Elizabeth Cady Stanton (1815-1902)
Renowned suffragist, principal author of the Declaration of Sentiments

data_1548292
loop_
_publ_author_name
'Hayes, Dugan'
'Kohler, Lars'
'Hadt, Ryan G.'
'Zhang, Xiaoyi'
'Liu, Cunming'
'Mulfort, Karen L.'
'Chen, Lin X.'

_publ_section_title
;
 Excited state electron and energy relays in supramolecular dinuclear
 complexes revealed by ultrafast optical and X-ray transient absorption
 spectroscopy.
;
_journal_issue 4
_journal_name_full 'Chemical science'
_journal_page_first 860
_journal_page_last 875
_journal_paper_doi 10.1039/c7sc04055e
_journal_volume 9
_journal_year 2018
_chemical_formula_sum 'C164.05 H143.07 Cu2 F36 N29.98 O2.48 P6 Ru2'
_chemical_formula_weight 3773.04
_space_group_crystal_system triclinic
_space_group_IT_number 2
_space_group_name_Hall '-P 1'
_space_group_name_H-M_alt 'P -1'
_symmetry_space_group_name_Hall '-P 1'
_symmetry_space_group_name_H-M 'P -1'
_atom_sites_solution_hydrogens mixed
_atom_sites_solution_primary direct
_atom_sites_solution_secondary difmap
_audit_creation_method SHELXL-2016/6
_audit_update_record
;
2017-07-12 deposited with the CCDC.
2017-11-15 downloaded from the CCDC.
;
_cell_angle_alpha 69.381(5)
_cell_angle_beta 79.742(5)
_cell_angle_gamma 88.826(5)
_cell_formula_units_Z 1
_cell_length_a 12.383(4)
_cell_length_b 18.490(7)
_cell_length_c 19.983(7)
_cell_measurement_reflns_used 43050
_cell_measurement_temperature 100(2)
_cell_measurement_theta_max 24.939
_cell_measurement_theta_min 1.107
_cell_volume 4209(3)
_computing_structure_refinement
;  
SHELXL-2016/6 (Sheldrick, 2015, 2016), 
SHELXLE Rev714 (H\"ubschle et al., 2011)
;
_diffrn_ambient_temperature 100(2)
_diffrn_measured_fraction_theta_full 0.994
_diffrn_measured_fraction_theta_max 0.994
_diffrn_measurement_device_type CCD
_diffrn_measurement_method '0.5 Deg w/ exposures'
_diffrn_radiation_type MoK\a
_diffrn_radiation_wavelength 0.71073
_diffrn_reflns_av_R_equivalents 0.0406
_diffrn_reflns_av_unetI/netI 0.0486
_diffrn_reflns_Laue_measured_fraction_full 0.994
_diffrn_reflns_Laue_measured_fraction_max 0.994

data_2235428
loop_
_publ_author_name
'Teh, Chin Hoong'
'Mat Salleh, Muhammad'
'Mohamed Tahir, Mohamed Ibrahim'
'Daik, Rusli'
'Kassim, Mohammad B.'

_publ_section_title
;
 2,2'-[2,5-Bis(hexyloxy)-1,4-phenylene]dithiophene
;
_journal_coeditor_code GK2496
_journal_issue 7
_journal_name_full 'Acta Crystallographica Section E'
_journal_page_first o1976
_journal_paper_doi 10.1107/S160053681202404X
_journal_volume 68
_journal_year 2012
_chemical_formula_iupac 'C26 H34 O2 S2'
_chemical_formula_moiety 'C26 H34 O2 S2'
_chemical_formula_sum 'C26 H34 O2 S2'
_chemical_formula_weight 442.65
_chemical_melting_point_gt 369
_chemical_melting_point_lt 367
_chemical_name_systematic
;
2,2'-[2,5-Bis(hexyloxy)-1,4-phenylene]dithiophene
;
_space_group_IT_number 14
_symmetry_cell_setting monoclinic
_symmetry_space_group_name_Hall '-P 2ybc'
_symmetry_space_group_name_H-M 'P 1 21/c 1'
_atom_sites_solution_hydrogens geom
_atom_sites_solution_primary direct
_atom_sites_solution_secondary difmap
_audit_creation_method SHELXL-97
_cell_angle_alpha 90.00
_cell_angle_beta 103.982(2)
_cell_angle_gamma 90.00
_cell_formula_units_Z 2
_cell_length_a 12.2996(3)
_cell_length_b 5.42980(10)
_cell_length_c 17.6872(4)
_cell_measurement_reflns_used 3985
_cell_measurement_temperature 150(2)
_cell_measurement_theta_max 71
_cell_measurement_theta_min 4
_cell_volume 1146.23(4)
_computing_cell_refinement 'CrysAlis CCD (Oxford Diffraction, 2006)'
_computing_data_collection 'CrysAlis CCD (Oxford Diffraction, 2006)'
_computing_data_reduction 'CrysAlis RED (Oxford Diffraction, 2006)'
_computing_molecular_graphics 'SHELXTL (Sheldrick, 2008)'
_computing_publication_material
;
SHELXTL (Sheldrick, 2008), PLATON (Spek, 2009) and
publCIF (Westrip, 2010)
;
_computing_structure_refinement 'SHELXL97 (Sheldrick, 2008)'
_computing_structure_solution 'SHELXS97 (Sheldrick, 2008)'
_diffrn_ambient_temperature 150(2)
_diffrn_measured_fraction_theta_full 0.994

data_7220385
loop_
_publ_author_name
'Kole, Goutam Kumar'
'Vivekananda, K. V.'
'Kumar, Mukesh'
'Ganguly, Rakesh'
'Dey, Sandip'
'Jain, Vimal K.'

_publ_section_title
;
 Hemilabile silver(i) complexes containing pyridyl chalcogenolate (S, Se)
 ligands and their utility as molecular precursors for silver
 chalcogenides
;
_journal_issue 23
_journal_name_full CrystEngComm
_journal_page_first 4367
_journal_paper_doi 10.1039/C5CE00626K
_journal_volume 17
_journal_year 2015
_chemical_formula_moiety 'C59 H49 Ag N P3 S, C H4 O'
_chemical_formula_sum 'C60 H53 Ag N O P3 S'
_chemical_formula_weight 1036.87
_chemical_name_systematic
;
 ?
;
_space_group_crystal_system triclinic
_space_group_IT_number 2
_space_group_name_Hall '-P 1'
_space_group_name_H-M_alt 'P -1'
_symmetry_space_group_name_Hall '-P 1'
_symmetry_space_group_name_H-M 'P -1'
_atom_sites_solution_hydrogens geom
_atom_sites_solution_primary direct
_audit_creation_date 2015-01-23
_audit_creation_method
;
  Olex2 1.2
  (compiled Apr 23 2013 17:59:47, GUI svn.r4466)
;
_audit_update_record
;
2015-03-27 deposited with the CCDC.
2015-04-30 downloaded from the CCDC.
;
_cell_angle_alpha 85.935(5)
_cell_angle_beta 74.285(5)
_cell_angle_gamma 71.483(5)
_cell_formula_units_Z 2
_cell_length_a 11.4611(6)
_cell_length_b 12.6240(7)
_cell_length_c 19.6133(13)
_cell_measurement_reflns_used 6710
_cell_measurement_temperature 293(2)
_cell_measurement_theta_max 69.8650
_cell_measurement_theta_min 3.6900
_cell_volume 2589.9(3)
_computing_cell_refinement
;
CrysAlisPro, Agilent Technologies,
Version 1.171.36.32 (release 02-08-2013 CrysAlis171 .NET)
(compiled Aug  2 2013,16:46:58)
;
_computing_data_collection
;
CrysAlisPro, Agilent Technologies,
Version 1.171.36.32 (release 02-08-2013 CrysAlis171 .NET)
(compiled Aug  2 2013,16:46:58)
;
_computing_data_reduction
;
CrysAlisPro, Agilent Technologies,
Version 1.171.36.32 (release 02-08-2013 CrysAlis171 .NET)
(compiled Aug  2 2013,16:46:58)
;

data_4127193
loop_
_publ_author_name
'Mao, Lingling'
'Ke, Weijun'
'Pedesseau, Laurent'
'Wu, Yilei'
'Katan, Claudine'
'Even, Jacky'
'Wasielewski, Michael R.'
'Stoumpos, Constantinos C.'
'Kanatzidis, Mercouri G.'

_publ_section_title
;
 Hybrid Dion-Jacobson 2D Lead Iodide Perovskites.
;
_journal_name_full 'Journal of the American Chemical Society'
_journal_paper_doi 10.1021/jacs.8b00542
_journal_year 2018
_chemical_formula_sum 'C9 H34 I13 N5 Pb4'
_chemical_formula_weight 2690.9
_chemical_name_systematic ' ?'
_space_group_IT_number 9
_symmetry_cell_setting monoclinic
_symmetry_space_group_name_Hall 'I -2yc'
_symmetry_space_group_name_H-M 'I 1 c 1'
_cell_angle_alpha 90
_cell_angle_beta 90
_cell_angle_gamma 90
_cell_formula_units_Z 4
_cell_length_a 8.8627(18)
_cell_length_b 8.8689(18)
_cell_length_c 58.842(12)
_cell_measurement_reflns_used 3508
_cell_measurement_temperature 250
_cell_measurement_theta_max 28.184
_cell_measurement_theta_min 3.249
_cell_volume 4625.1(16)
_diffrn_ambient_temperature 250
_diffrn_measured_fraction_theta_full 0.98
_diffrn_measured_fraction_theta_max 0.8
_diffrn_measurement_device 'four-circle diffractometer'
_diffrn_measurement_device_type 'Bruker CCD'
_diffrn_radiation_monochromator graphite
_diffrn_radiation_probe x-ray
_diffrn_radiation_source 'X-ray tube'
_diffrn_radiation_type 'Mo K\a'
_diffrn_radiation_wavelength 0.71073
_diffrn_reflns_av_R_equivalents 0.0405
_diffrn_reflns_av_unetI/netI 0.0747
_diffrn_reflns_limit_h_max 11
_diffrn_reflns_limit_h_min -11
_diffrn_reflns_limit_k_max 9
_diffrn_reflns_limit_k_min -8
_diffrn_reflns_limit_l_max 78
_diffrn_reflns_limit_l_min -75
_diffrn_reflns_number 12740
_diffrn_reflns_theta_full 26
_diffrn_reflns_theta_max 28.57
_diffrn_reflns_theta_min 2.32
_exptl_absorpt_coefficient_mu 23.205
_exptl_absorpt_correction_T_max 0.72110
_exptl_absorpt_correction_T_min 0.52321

Once you start learning about the 19th-century suffragists in the Finger Lakes region, it begins to feel a little like a game of Six Degrees of Elizabeth Cady Stanton. Elizabeth was well-connected and, as organizer of the first Seneca Falls Convention, was arguably the backbone of the movement. She was also the principal author of the Declaration of Sentiments proclaiming that all men and women are created equal. Stanton took center stage at the convention, reading this document – which included the then-controversial demand that women receive the right to vote – to the 300 women and men in attendance. Stanton and Susan B. Anthony would meet and go on to become a collective force to be reckoned with, pushing the cause closer to victory. A statue stands on what is now East Bayard Street in Seneca Falls in remembrance of the initial meeting where they were introduced by women’s rights activist Amelia Bloomer. Stanton, who died just short of her 87th birthday in 1902, had never given up on the fight for women’s suffrage. The last mark she left on the movement was a letter to President Theodore Roosevelt, urging him to “support women’s suffrage.” Eighteen years later, the 19th Amendment was passed.